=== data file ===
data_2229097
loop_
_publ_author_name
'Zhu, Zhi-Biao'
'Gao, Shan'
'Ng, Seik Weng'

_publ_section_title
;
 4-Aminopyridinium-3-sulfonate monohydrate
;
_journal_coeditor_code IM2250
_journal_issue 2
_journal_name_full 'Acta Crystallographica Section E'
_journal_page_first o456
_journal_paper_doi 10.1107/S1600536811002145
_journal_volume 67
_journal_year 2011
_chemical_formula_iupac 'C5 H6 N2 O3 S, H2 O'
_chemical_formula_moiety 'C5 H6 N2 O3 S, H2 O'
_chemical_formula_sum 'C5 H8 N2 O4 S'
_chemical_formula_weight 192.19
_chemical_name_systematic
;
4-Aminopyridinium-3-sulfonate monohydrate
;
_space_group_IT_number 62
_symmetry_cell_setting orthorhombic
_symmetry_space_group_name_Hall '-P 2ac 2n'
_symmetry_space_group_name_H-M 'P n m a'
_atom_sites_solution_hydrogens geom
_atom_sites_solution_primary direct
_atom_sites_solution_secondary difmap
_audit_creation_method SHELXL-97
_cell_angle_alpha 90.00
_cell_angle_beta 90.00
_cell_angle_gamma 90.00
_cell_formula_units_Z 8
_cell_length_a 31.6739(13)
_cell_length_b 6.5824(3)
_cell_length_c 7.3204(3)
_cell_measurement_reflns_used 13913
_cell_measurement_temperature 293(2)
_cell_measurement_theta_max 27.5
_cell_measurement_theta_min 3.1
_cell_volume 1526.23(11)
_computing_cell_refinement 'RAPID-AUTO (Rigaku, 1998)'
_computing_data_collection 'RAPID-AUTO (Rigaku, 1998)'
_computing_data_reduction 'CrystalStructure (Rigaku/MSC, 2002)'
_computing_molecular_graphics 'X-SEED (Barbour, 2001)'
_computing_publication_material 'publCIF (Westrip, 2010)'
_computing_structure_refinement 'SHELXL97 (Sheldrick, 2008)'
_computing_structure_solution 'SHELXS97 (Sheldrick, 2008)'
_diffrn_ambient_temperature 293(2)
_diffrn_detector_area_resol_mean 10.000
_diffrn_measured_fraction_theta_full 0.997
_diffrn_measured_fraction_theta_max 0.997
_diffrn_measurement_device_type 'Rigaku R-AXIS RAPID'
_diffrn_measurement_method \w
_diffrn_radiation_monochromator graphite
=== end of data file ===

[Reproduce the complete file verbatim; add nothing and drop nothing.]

data_2229097
loop_
_publ_author_name
'Zhu, Zhi-Biao'
'Gao, Shan'
'Ng, Seik Weng'

_publ_section_title
;
 4-Aminopyridinium-3-sulfonate monohydrate
;
_journal_coeditor_code IM2250
_journal_issue 2
_journal_name_full 'Acta Crystallographica Section E'
_journal_page_first o456
_journal_paper_doi 10.1107/S1600536811002145
_journal_volume 67
_journal_year 2011
_chemical_formula_iupac 'C5 H6 N2 O3 S, H2 O'
_chemical_formula_moiety 'C5 H6 N2 O3 S, H2 O'
_chemical_formula_sum 'C5 H8 N2 O4 S'
_chemical_formula_weight 192.19
_chemical_name_systematic
;
4-Aminopyridinium-3-sulfonate monohydrate
;
_space_group_IT_number 62
_symmetry_cell_setting orthorhombic
_symmetry_space_group_name_Hall '-P 2ac 2n'
_symmetry_space_group_name_H-M 'P n m a'
_atom_sites_solution_hydrogens geom
_atom_sites_solution_primary direct
_atom_sites_solution_secondary difmap
_audit_creation_method SHELXL-97
_cell_angle_alpha 90.00
_cell_angle_beta 90.00
_cell_angle_gamma 90.00
_cell_formula_units_Z 8
_cell_length_a 31.6739(13)
_cell_length_b 6.5824(3)
_cell_length_c 7.3204(3)
_cell_measurement_reflns_used 13913
_cell_measurement_temperature 293(2)
_cell_measurement_theta_max 27.5
_cell_measurement_theta_min 3.1
_cell_volume 1526.23(11)
_computing_cell_refinement 'RAPID-AUTO (Rigaku, 1998)'
_computing_data_collection 'RAPID-AUTO (Rigaku, 1998)'
_computing_data_reduction 'CrystalStructure (Rigaku/MSC, 2002)'
_computing_molecular_graphics 'X-SEED (Barbour, 2001)'
_computing_publication_material 'publCIF (Westrip, 2010)'
_computing_structure_refinement 'SHELXL97 (Sheldrick, 2008)'
_computing_structure_solution 'SHELXS97 (Sheldrick, 2008)'
_diffrn_ambient_temperature 293(2)
_diffrn_detector_area_resol_mean 10.000
_diffrn_measured_fraction_theta_full 0.997
_diffrn_measured_fraction_theta_max 0.997
_diffrn_measurement_device_type 'Rigaku R-AXIS RAPID'
_diffrn_measurement_method \w
_diffrn_radiation_monochromator graphite